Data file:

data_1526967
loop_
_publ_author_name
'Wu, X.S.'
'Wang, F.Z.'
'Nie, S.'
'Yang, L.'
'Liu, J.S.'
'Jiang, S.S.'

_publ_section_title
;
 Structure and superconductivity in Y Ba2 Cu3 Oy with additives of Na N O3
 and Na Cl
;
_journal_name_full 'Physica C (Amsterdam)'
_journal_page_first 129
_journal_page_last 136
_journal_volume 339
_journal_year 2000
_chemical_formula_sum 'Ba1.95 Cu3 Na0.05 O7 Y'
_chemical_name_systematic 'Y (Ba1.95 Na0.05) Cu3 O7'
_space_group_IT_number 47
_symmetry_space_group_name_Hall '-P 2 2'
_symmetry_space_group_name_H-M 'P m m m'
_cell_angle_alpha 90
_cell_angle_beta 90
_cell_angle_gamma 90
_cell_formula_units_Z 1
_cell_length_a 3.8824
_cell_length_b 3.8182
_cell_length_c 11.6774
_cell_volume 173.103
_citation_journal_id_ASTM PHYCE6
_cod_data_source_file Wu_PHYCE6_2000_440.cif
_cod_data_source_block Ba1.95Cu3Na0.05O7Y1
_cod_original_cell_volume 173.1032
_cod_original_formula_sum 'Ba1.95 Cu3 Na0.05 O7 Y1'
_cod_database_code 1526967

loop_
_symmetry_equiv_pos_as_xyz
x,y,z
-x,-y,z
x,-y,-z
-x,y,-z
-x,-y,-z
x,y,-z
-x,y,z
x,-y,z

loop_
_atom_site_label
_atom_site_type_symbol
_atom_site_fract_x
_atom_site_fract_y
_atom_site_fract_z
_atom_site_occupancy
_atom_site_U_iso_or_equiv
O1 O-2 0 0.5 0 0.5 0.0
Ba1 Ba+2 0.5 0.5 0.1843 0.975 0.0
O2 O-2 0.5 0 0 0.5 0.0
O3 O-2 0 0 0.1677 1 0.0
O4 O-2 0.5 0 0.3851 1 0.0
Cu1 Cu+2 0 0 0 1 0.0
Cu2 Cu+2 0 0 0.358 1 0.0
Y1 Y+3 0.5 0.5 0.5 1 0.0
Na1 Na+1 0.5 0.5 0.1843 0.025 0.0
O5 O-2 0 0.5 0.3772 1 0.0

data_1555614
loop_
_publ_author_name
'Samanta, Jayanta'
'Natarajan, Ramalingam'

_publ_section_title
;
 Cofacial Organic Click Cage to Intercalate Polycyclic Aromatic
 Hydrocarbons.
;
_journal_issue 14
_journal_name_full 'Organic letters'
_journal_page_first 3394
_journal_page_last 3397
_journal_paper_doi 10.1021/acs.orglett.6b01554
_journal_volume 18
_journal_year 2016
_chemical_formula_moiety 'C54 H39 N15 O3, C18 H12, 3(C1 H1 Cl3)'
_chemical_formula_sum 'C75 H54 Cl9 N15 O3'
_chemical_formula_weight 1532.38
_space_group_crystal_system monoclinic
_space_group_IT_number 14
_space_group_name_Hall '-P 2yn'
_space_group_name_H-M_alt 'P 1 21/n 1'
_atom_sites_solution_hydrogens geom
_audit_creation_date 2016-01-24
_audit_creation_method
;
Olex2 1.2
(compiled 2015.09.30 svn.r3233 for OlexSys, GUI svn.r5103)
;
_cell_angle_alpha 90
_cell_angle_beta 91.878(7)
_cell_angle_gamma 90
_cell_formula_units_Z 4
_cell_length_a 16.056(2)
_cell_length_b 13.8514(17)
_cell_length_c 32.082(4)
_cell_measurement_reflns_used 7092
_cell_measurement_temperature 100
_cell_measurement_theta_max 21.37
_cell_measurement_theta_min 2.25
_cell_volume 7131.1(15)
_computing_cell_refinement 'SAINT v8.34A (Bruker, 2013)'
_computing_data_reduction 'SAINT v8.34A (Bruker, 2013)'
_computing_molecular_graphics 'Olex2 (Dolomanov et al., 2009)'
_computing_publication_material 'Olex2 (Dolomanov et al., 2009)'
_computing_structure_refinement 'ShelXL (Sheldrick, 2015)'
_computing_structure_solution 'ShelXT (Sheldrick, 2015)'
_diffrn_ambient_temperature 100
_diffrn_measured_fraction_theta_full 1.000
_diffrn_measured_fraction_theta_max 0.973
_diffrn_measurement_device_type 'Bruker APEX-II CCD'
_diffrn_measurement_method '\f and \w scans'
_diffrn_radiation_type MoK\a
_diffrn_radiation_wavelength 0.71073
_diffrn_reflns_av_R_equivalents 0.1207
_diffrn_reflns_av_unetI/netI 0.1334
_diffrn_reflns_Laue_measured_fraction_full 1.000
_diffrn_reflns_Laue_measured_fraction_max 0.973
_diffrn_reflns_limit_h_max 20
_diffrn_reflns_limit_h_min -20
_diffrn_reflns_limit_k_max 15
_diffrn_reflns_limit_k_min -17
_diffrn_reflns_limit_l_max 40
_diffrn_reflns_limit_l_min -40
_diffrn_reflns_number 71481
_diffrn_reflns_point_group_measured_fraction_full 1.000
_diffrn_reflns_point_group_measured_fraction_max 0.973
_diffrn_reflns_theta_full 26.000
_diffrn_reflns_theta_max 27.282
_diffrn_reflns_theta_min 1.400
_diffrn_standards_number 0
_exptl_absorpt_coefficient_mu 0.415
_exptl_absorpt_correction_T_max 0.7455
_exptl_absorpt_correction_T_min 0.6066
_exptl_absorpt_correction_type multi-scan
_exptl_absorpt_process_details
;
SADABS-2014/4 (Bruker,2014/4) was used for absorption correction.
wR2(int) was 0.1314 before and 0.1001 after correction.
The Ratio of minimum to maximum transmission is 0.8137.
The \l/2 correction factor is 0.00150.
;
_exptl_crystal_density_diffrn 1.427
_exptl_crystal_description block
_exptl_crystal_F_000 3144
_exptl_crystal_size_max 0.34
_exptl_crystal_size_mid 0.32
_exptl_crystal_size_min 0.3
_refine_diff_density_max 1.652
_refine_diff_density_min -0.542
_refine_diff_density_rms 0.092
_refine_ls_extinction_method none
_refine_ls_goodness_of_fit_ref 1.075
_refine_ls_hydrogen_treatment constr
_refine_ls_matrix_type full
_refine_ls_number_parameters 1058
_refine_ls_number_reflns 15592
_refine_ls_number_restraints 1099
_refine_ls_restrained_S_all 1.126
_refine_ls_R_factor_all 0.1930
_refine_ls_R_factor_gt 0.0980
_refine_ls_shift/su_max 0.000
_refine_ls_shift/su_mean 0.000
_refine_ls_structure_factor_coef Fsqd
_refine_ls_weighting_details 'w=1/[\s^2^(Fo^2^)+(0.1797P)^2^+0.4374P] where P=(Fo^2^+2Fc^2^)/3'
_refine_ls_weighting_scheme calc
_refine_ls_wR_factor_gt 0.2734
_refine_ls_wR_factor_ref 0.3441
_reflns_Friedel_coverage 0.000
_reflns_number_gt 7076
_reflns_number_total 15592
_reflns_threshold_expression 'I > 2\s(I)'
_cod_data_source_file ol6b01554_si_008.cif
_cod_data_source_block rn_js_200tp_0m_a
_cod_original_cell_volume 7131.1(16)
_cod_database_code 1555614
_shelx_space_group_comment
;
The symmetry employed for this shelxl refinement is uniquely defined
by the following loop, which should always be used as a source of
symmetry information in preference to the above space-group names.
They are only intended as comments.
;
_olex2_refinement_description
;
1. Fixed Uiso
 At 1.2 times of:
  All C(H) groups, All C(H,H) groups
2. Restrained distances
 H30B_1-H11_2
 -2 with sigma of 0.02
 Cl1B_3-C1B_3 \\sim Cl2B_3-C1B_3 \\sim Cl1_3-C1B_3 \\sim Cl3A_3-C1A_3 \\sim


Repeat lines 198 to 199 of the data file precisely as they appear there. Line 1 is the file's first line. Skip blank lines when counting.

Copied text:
 H30B_1-H11_2
 -2 with sigma of 0.02